Magazines for Kids & Parents

Archived Q&A and Reviews



Magazines with people of color for school collages

Oct 2006

I am a teacher in a very diverse school and I use lots of magazines as raw materials for collages and pictures for writing prompts. The problem is all the magazines and catalogs I have almost exclusively picture white people, so I am looking for magazines that picture people of color. I bought a couple of Esquire magazines and a People in Spanish, but the ads and much of the content of these were way ''too much'' for 3rd/ 4th graders. Too much sexual content and alcohol/cigarette advertising. I'm looking for an inocuous magazine with a minimum of ''adult'' content! Please help! I would love suggestions. Thanks! Desperately Seeking Diversity

Oprah's magazine always features a lot of racial minorities, usually is a very positive light. You might also look at Sports Illustrated for Kids. Anon

African American magazines with generally positive and uplifing content- ''Ebony'' ''Black Enterprise'' and ''Essence.'' All of them are usually available in most local bookstores and magazine stores. Diane

You could try Essence, Ebony, Black Enterprise or Jet magazines for African-Americans. Sharlene

Black/multicultural magazines that might be appropriate for the classroom = Ebony, Essence, Black Enterprise, Oprah, There are tons of HipHop magazines which are extremely popular, but which might prove inapproariate for the younger ones. Nevertheless, you may want to check out . . . Vibe, Source, XXL, Sister-to-Sister Don't know of any specifically targeted to black and hispanic kids. anon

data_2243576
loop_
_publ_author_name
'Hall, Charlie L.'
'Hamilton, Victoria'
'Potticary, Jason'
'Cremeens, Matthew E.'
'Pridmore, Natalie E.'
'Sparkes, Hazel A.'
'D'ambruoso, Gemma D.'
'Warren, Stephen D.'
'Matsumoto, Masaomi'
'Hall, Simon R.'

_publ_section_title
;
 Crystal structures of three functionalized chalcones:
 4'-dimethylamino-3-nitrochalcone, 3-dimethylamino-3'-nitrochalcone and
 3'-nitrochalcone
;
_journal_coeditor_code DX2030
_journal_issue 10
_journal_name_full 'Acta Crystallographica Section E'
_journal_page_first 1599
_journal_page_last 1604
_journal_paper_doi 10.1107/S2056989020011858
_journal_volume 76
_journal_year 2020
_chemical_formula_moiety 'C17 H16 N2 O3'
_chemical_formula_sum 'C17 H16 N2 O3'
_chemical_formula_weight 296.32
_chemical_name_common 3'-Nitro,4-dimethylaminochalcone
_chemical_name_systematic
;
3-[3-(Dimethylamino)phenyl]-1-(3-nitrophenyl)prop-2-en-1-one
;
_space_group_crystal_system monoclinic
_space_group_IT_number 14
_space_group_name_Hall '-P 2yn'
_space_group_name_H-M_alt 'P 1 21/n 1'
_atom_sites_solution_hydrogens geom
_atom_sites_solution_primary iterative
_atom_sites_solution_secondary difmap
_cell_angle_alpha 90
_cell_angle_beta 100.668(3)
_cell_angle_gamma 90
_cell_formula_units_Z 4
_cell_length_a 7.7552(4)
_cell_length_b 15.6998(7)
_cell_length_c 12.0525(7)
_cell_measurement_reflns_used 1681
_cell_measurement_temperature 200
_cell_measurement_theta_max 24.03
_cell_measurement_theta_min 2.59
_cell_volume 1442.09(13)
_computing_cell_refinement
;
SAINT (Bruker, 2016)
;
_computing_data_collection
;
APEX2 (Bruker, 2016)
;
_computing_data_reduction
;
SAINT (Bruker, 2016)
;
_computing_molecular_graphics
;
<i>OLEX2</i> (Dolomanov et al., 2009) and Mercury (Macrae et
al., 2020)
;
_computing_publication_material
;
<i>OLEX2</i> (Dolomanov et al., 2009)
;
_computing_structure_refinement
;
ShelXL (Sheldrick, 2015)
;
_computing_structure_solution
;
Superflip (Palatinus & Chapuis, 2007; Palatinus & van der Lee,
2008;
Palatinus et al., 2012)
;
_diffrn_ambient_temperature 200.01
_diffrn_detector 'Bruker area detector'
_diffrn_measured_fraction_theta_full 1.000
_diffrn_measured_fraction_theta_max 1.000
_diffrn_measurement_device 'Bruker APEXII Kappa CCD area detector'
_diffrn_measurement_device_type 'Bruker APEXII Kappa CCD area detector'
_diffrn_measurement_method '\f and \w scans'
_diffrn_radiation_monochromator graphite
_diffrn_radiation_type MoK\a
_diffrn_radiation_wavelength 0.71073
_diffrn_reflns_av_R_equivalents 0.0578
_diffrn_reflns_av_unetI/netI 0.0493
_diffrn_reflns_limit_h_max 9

Essence Magazine and Ebony Magazine would be the best options, most probably: They have few if any erotic photos, and both have lots of attractive ''family'' scenes and healthy advertisements. On the other hand, the magazines with the most diverse content and readership (black, Asian, Latino, etc.) are usually music magazines: Vibe (especially), XXL, Source, Sister-to-Sister, etc. The photos in these mags can sometimes be a bit sexually suggestive, though. You'd have to leaf through a few of them and make your own judgment. Good Luck. Antoinette

Someone else will probably mention this, but can you track down old National Geographics? So many different kinds of people from all over the world living their lives! Hilary

Try ''O: The Oprah Magazine.'' You'll find photos of diverse folks, and it's a good read too. Auntie M

Try Mothering magazine. They are making an effort to include more people of color. Don't know if they've succeeded. I haven't seen it in a few years. good luck

Here are a couple of magazines that have some people of color with positive images are, Essence, O, & Jet. Good luck! Shelly

Dear Magazine Challenged,
There are some good magazines depicting people of color in very positive ways out there. For African American images, I would try Ebony, Black Enterprise, Latina, Hispanic and Essence. These are pretty common and can be found at Barnes and Noble. Also try DeLaur's Smoke Shop on Broadway (between 13th and 14th) in downtown Oakland. It has a very diverse collection of magazines -- maybe more than Barnes and Noble!